By David Cardone’s
Thank you Brent for thinking of the impacted club’s. I’m sure all clubs impacted by disasters have very similar stories.
It’s definitely trying times. Many of our displaced staff are front liners. It’s hard for us because we want to just write checks to make their world right again. But, the club also has to think of our long term viability because the flooding displaced 1000-1500 of our members. Many of which are still under water, over a week after the storm. It will be a year before many of these people are back in their homes. The club needs to be prepared to handle those losses.
It is humbling to see what front line people go through to have the privilege of working. They are critically important to our customer service chain. But, for many, the club is everything to them and they care more about us even though they may of lost everything.
Here are a couple stories about our staff:
I have an 18 year old front desk person. She is always here with a huge smile and does fantastic tours. She seemed very upset and pulled me aside the other day. She was very concerned because she only had on flip-flops to wear. She explained that her athletic shoes and all her other belongings were lost when her apartment flooded. In fact, all she had to wear were her staff shirts and a couple things. Her parents are both long-haul truckers and had to get there truck out of the area and on the road to make some money. They live check to check and couldn’t afford to lose the truck or time off the road. As an 18 year old, she had to stay here by herself to keep her job. She never lost her smile! While she worked that day, we went to the store and got her some shoes and changes of clothing.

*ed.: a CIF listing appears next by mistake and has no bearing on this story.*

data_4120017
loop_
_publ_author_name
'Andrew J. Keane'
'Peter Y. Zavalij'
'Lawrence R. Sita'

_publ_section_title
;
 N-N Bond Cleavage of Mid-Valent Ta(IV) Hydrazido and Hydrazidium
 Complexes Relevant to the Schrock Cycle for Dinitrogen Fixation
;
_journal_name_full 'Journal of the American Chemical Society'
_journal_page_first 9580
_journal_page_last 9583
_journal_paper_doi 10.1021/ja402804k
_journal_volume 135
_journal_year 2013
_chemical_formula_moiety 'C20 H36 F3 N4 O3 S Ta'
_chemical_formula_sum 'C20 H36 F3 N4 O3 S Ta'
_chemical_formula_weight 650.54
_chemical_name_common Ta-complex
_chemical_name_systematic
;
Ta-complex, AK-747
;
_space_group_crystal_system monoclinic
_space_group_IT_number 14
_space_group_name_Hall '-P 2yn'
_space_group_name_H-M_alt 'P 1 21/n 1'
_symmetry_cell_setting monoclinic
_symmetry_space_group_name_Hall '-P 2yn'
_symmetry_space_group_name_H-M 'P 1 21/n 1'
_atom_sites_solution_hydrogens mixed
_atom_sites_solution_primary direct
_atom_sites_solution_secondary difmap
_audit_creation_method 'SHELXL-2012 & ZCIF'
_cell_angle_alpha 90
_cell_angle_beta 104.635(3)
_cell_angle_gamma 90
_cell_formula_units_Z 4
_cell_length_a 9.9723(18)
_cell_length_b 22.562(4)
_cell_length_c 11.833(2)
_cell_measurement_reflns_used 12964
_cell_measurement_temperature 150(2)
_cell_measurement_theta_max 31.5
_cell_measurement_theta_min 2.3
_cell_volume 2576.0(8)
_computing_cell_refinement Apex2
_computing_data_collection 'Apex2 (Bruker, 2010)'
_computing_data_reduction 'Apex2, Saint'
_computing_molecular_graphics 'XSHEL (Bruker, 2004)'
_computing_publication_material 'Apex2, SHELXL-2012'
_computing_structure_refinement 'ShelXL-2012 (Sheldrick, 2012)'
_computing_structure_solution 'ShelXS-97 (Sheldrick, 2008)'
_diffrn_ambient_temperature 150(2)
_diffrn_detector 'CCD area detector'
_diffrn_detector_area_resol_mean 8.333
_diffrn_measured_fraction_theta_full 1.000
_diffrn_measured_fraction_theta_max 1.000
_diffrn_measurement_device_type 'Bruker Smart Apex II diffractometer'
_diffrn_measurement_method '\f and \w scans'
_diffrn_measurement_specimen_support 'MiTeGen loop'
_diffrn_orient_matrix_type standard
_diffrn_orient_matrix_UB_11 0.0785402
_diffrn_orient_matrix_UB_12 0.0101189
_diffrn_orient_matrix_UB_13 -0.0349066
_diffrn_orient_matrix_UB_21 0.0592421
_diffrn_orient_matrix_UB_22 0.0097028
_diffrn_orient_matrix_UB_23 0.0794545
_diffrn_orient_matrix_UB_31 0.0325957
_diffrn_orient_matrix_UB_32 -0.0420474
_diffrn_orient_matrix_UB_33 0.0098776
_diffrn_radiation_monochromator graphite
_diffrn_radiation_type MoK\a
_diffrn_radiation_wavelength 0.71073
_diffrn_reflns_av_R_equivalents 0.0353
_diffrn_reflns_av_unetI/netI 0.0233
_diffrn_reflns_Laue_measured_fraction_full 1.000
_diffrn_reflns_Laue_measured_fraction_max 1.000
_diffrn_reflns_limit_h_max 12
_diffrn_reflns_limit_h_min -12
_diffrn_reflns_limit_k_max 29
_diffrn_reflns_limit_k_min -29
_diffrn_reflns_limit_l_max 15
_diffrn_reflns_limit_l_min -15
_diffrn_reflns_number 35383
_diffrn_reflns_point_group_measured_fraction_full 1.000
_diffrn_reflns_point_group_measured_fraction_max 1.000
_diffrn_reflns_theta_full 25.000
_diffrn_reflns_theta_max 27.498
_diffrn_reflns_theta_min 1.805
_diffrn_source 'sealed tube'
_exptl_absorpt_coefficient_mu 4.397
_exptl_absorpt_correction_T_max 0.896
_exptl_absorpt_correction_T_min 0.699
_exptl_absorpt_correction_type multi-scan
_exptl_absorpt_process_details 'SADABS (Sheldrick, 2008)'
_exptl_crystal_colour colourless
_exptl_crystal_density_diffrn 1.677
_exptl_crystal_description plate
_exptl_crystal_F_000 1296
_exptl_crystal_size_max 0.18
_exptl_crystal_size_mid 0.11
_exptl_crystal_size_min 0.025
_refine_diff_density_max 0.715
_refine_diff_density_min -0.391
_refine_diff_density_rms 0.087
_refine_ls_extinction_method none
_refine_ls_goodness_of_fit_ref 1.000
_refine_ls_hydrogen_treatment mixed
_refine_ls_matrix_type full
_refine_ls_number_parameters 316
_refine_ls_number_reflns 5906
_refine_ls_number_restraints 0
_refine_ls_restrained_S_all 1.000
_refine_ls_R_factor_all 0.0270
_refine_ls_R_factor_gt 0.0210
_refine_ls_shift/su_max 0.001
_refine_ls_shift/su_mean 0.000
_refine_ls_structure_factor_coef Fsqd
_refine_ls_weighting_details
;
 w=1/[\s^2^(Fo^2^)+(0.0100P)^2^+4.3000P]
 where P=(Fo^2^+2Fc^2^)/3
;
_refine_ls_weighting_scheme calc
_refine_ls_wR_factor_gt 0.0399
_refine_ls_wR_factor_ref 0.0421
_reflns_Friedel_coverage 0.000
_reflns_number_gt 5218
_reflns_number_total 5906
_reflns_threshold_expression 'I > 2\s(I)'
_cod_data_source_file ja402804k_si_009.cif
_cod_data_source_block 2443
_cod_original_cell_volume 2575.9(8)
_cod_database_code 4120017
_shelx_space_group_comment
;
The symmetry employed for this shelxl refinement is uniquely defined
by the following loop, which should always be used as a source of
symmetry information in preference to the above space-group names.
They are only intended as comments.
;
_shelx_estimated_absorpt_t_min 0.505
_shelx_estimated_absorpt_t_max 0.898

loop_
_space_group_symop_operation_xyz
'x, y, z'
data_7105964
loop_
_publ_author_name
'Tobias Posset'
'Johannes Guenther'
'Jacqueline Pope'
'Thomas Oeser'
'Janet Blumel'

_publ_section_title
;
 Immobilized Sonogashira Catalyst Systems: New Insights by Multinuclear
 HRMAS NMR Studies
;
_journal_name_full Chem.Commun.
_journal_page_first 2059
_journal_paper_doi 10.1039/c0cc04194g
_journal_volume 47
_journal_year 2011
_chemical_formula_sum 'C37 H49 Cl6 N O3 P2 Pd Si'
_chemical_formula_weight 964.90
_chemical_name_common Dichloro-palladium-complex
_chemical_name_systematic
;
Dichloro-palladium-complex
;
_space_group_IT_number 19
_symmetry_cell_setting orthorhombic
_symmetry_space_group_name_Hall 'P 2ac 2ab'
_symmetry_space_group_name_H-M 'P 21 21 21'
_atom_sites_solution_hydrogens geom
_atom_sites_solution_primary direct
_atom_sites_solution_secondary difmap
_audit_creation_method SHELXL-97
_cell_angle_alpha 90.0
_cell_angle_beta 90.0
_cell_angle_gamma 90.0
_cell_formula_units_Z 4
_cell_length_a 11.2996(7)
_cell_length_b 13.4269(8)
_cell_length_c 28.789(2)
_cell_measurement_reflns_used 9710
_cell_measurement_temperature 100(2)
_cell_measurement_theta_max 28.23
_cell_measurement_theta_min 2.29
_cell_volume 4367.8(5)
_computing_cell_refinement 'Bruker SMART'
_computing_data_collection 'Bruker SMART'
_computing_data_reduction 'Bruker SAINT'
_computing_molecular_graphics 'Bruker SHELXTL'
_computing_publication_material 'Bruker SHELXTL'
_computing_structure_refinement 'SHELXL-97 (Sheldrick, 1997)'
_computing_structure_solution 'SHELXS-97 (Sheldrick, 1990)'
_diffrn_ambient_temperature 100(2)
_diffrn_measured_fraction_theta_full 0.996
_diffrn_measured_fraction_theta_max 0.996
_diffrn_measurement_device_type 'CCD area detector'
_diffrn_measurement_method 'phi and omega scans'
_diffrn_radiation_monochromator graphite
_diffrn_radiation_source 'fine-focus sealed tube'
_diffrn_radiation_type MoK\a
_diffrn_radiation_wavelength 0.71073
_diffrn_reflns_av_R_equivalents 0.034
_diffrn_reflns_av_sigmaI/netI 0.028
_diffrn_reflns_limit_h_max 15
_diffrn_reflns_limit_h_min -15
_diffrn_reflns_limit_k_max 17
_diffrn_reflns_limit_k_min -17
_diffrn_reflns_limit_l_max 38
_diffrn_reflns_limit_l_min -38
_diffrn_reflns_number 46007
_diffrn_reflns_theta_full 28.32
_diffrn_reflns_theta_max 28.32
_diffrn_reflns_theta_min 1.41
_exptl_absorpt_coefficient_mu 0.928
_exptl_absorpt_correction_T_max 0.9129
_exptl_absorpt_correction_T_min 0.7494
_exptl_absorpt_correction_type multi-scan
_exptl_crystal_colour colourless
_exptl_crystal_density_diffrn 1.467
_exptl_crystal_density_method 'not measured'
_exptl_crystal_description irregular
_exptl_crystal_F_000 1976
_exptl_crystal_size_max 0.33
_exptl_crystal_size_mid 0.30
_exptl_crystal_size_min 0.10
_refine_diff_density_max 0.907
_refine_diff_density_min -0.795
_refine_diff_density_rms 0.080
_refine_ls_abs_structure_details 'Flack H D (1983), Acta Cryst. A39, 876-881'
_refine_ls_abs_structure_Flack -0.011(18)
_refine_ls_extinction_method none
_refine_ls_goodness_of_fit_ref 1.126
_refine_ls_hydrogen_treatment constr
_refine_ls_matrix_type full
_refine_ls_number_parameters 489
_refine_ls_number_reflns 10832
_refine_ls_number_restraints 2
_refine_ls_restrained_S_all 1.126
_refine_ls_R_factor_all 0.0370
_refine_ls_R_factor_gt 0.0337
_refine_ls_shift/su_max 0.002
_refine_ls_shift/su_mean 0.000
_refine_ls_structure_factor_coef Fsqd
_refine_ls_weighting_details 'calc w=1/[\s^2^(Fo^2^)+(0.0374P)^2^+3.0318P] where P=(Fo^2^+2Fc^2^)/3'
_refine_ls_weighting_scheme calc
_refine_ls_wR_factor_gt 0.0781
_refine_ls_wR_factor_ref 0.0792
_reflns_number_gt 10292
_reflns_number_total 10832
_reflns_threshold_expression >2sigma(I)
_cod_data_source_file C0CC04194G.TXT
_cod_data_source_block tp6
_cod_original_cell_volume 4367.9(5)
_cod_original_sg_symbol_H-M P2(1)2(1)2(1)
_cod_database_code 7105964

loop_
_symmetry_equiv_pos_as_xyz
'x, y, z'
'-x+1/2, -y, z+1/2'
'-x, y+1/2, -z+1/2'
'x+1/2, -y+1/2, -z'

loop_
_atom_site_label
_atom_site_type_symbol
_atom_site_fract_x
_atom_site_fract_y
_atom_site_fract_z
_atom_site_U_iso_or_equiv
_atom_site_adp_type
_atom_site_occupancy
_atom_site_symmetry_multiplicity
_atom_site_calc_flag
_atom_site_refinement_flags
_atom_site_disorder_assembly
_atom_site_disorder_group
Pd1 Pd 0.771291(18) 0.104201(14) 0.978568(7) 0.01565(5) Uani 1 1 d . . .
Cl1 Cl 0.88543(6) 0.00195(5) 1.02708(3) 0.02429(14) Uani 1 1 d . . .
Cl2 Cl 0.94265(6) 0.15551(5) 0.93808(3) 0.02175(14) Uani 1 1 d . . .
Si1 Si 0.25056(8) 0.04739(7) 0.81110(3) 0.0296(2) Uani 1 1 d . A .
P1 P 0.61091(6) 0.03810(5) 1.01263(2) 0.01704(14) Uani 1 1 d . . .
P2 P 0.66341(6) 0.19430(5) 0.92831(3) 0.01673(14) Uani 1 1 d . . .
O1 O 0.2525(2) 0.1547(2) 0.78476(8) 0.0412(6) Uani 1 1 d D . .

Another staff member, an 82 year old group X instructor, lost her home. She’s worked here for 29 years and had a hip replacement two years ago. Her house flooded and she evacuated by boat. With her first trip back to the house, by boat, she made sure her husband saved her cassette tapes so she didn’t miss any of her senior group X classes. She immediately called my director to proclaim she was ready when we are.
This is just a couple people. There is many more. The most tragic situation for these people is that the water is still in there house after almost 10 days. It is expected to go down this afternoon or tomorrow as the Army COE closes down the retention dam release flows. At this time, the structures are technically condemned and should not be entered without hazmat suits. Many people are disregarding those dire warnings to try and salvage at least something. I have been told even things on the second floor are now covered with mold.
My club and our situation is no different than any other club in the destruction path. Customers are lost and the front line staff becomes the most vulnerable. Unfortunately, there doesn’t seem to be insurance coverages that can cover this type of business interruption. The front line is truly a service business’s face. They represent all we try to create.
Prayers go out to all the other clubs that will have similar issues in Florida.